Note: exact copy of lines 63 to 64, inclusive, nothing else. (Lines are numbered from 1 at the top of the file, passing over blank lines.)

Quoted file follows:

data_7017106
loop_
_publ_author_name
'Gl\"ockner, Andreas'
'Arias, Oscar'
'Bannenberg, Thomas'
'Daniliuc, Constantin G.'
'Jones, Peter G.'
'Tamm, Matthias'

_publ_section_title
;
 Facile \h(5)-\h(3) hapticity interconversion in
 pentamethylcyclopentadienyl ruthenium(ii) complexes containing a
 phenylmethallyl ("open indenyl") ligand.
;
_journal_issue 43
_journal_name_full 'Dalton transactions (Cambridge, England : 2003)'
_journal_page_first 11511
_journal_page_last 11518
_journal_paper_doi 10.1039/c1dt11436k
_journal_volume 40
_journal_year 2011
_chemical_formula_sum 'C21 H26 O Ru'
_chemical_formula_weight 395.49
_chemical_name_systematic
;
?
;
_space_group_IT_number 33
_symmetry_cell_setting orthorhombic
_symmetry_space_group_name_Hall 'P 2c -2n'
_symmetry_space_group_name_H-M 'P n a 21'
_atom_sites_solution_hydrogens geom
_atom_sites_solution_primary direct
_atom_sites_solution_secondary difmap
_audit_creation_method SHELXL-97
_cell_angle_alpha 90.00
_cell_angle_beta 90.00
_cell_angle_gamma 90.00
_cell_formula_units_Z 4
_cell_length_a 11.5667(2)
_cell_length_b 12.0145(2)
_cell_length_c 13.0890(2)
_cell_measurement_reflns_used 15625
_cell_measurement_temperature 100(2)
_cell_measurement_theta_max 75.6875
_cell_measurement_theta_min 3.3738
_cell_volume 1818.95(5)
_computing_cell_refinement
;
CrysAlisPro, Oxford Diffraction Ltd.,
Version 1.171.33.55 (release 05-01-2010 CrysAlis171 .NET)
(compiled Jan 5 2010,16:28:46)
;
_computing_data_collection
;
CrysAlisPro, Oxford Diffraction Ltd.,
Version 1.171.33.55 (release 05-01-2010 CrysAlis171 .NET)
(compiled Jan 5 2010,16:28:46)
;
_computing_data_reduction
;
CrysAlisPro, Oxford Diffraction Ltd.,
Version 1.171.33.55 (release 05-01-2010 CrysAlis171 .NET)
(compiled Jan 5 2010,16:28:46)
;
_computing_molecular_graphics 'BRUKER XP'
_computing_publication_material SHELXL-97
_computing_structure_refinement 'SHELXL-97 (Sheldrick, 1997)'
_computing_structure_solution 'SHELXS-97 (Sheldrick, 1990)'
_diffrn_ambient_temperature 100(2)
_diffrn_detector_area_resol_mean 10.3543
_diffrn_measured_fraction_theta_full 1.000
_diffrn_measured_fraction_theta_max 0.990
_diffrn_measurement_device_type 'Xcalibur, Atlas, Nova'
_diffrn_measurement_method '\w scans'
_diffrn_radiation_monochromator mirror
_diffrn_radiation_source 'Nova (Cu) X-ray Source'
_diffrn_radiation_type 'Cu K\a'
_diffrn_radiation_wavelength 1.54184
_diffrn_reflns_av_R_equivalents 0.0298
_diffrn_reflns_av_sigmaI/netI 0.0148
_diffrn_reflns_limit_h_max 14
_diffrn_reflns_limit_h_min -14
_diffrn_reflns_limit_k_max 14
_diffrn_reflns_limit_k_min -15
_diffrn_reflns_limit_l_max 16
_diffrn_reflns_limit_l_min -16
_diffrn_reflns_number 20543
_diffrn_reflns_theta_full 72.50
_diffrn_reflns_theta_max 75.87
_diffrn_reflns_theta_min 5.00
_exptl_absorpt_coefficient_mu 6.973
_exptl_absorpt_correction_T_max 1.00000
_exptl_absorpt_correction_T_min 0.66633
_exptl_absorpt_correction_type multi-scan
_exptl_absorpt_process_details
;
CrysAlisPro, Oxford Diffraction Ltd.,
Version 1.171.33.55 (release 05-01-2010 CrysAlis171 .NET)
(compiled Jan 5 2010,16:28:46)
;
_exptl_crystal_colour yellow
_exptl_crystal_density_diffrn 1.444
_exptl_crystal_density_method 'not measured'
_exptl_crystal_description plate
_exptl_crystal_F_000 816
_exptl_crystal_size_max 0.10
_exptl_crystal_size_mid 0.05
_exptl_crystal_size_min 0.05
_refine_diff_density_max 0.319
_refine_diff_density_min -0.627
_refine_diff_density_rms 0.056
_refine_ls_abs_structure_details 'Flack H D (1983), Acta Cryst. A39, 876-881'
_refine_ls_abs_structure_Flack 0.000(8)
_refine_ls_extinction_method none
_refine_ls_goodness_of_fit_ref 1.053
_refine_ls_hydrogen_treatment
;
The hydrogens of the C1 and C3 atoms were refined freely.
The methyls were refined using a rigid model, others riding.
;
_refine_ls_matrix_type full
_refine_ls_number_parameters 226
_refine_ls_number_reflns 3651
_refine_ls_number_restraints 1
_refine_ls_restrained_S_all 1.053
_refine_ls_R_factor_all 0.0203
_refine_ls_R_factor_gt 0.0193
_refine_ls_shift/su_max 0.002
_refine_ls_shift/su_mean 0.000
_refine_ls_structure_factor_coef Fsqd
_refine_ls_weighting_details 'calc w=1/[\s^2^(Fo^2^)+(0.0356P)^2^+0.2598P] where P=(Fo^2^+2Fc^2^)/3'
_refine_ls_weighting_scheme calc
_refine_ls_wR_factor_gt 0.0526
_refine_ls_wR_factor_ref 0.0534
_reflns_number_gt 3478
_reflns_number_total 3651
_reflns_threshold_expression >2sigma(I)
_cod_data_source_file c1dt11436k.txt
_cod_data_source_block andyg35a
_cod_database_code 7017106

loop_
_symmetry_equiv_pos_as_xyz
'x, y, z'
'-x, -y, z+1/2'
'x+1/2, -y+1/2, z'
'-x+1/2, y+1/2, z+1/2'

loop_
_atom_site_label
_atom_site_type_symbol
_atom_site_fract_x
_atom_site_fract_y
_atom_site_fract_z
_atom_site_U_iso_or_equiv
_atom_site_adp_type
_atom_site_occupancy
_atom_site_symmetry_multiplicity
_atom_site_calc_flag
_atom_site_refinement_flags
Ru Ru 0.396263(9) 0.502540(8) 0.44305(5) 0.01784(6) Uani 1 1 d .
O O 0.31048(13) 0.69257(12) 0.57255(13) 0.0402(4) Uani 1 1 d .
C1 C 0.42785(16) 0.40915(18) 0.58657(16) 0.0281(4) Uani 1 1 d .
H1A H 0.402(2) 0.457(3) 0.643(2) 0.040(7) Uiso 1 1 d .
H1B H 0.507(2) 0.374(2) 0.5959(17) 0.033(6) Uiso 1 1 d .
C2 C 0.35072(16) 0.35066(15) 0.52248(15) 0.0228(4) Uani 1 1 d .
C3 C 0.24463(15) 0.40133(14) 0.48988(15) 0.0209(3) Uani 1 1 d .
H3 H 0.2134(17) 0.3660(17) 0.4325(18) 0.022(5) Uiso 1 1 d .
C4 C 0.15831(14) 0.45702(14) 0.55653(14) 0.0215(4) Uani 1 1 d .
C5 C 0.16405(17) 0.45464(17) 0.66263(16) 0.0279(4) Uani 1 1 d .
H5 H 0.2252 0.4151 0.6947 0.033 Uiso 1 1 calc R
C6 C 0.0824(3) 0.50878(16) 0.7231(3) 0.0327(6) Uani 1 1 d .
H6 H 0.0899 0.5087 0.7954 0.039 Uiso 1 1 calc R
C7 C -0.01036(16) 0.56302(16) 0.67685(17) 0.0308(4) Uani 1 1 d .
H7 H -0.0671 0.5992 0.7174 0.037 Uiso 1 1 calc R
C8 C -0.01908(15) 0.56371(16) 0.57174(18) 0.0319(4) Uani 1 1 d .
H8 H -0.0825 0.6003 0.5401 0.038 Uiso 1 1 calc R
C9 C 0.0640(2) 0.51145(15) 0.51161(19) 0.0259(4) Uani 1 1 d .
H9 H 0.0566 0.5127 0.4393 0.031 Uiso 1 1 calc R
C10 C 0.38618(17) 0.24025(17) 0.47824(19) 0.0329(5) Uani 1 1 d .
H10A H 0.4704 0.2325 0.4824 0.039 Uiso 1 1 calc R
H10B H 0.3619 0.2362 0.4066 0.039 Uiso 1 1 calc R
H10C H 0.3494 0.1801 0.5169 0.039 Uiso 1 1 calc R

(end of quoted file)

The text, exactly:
CrysAlisPro, Oxford Diffraction Ltd.,
Version 1.171.33.55 (release 05-01-2010 CrysAlis171 .NET)